"After five years of negotiations, the company is still acting like they're in bankruptcy, even though they just made the second highest profit in company history," said Mike Flores, president of the US Airways chapter of the Association of Flight Attendants, at Charlotte/Douglas International Airport.
About 100 flight attendants, joined by two dozen pilots including top leaders of the U.S. Airline Pilots Association, demonstrated at Charlotte. Demonstrations also occurred in Philadelphia and Phoenix and at Washington's Reagan National Airport. Flores said a total of about 500 flight attendants participated.
In a January 25 contract offer, the airline offered raises, but the union said they are not enough and pulled out of the talks. The union believes its negotiating team is weakened because the just-concluded talks are not formal contract negotiations, but rather are post-merger negotiations aimed at getting a joint contract following a 2005 merger with America West.
Now, the union intends to ask the National Mediation Board to open formal negotiations. The existing contract, signed in bankruptcy, becomes amendable on Jan. 2, 2012, but has an early-open provision. Unlike the current negotiations, formal Section Six negotiations would be conducted under the Railway Labor Act process that enables mediation and potentially a job action if the talks fail.
As far as the company's offer, Flores said it offers a 3% raise in 2013 and 3% more in 2014, followed by a three-year freeze. "It seems pointless to talk about ways to up that amount by giving other concession," he said, since the flight attendants made so many concessions in bankruptcy.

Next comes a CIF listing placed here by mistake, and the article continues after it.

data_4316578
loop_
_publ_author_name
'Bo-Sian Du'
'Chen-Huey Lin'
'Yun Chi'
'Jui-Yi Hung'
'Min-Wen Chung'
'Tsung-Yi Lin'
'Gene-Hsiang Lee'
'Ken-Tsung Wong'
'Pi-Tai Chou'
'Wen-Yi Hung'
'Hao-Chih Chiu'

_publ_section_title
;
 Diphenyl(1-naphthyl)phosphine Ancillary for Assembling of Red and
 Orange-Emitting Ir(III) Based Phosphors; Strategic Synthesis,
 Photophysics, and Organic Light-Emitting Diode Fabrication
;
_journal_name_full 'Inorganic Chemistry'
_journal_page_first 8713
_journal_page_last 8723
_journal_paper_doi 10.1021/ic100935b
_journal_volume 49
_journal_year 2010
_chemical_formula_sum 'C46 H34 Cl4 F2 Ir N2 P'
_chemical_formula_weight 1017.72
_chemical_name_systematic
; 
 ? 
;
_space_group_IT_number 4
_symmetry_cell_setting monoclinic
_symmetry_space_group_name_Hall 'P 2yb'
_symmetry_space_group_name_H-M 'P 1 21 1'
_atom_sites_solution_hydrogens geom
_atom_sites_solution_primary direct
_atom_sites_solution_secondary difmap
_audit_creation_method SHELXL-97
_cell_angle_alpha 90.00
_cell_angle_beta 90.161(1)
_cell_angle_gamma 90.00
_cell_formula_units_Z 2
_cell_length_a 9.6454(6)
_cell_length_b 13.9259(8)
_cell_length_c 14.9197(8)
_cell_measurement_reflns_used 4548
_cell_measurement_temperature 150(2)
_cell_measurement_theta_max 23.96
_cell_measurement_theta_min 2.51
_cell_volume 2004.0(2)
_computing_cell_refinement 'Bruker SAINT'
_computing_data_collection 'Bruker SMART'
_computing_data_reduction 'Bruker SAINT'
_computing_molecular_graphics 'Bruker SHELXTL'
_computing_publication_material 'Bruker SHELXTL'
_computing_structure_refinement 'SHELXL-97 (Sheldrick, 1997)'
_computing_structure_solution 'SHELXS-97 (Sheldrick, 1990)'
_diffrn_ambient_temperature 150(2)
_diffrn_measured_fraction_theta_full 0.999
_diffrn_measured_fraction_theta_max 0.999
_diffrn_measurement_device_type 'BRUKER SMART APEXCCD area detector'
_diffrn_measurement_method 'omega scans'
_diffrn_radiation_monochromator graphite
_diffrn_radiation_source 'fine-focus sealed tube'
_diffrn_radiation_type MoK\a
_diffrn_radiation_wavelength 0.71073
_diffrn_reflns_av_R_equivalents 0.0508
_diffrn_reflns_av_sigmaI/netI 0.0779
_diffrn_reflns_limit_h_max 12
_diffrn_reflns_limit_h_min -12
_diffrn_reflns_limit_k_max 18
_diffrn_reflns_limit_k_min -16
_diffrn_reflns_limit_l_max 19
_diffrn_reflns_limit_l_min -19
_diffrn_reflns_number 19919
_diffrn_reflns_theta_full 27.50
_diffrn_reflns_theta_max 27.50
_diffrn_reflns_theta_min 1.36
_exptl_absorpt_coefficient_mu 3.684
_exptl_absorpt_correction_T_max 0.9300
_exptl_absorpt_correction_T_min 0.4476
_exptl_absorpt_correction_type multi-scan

The situation is complicated because flight attendants from America West and from the former US Airways, known as "the east," still work under separate contracts. It is the east contract that could be reopened this year. The America West contract was signed in 1999 and became amendable in 2004. The company's offer would bring the America West flight attendants up to east levels: east flight attendants would get the two 3% raises and
increased vacation time. Flores said medical benefits would diminish.
US Airways spokeswoman Michelle Mohr said the contract offer would increase the carrier's flight attendant costs by $40 million annually, an increase of 9 % to 10% in flight attendant costs.
"We think it's unfortunate that AFA leadership chose to walk away from talks last week," Mohr said. "We don't think that's constructive. Whenever AFA wants to talk, we're there, but it takes two sides to get a contract done.
She added that besides negotiated contract increases, flight attendants are benefiting from the $48 million in profit-sharing that the carrier will distribute (to all employees) this year, based on its 2010 financial performance, as well as from the $24 million in operational incentives that the carrier has already distributed.
-- Written by Ted Reed in Charlotte, N.C.
>To contact the writer of this article, click here: